Vogel et al.9 reported that more affected family members with cancer were identified with self-administered questionnaires than with a patient’s electronic medical record, which might be the reason that some patients in our study had not previously been referred to genetics. However, administering a family history questionnaire also has limitations. Confirmation of the information being provided by family members is not sought until after the patient has been referred4, and parents might not report their entire family history of cancer if they consider adult-onset cancer to be unrelated to their child’s cancer10. Family histories also change over time, making the timing of information collection and requests for regular updates very relevant4. The presence of a genetic counsellor or informed oncology nurse to introduce and explain the questionnaire should help to mitigate some of those limitations.

In our study, and in our general practice, new diagnoses of cancer occur in the family such that the family history becomes suspicious for an inherited predisposition years after the initial presentation. Regularly updating the family history at follow-up appointments is important to ensure that care providers are aware of significant changes. Newly identified genes, better access to genetic testing, and new interest from families to pursue a genetics referral were other factors leading to a referral now for some patients, but not at the time of the initial diagnosis.

No disease-causing mutations were identified in any of the 18 genetic tests ordered for 12 patients. That information was relayed to the families, who were reassured to learn that the risk of further cancer diagnoses because of an inherited cancer predisposition syndrome was likely low in their child, and therefore low in their siblings as well. However, without identifying the precise genetic cause of a patient’s cancer diagnosis, we cannot eliminate the risk of an inherited cancer predisposition gene segregating in the family, nor the presence of a de novo mutation in an untested gene in the patient. Given the small number of genetic tests done, it is possible that we missed pathogenic mutations in other genes.

As more nonbiased testing is offered (using larger gene panels or whole exome sequencing), we will continue to identify new disease–gene associations in childhood-onset cancer. A recent study of 1120 pediatric cancer patients who underwent either whole-genome or whole-exome sequencing identified germline mutations in cancer-predisposing genes in 8.5% of the children studied11. Interestingly, pathogenic mutations were identified in genes not typically associated with the presenting type of cancer. In the past 2 years, for example, 5 new Fanconi anemia genes have been identified through whole-genome or whole-exome sequencing: RAD51 (FANCR)12, BRCA1 (FANCS)13, UBE2T (FANCT)13, XRCC2 (FANCU)14, and REV7 (FANCV)15. Those recent studies of novel disease-genes, which identified and expanded known phenotypes, highlight how much more work is needed to understand cancer predisposition in children and underscore the value, for many patients, in less-biased testing methods than a candidate-gene approach.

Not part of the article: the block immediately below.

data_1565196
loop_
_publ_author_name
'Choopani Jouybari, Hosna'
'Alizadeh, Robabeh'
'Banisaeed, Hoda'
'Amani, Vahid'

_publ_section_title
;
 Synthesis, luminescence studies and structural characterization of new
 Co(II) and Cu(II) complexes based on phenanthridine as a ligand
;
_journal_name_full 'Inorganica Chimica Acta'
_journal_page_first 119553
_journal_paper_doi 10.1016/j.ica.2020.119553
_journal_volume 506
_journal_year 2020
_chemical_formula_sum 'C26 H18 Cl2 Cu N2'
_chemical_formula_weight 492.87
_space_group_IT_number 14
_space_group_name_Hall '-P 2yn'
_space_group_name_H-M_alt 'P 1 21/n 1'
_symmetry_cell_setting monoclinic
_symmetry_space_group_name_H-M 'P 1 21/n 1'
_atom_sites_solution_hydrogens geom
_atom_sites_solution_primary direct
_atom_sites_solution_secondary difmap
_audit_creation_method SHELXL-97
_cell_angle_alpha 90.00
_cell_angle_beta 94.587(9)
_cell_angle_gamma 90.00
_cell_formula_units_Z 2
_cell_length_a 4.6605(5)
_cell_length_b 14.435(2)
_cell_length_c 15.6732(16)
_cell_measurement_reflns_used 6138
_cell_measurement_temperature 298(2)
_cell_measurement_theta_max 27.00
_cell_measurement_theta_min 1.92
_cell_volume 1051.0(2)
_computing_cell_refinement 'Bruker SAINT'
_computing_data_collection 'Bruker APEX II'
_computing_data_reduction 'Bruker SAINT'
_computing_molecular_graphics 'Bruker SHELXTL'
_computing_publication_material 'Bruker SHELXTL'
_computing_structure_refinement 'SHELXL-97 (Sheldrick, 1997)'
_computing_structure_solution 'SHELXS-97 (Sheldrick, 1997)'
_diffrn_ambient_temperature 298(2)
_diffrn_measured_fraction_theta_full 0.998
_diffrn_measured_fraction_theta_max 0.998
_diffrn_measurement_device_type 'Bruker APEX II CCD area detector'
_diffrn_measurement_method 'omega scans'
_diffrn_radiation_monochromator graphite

We have demonstrated that it is feasible for families to complete a family history screening form while waiting for their annual visits in a survivorship clinic and that the family history screening form is effective in identifying patients who would benefit from a referral to our Hereditary Pediatric Cancer Genetics program. Our study also highlights the need for targeted family histories and a working knowledge of hereditary cancer predisposition syndromes to well-serve pediatric oncology patients and families. The lack of mutation identification in our patients is likely a result of the small sample size and the limited number of genes tested, suggesting that larger gene panels might have identified pathogenic mutations in our patients. Use of a larger gene panel is an approach to consider in the future as the cost of genetic testing continues to decline.


The investigators thank the cheo Genetics associates for providing funding for this study.


We have read and understood Current Oncology’s policy on disclosing conflicts of interest, and we declare that we have none.


*Children’s Hospital of Eastern Ontario Research Institute,,
Department of Genetics, Children’s Hospital of Eastern Ontario, and,
Division of Hematology/Oncology, Children’s Hospital of Eastern Ontario, University of Ottawa, Ottawa, ON..


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Correspondence to: Sarah Sawyer, Department of Genetics, Children’s Hospital of Eastern Ontario, 401 Smyth Road, Ottawa, Ontario K1H 8L1. E-mail:

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Current Oncology, VOLUME 24, NUMBER 6, December 2017

Copyright © 2017 Multimed Inc.
ISSN: 1198-0052 (Print) ISSN: 1718-7729 (Online)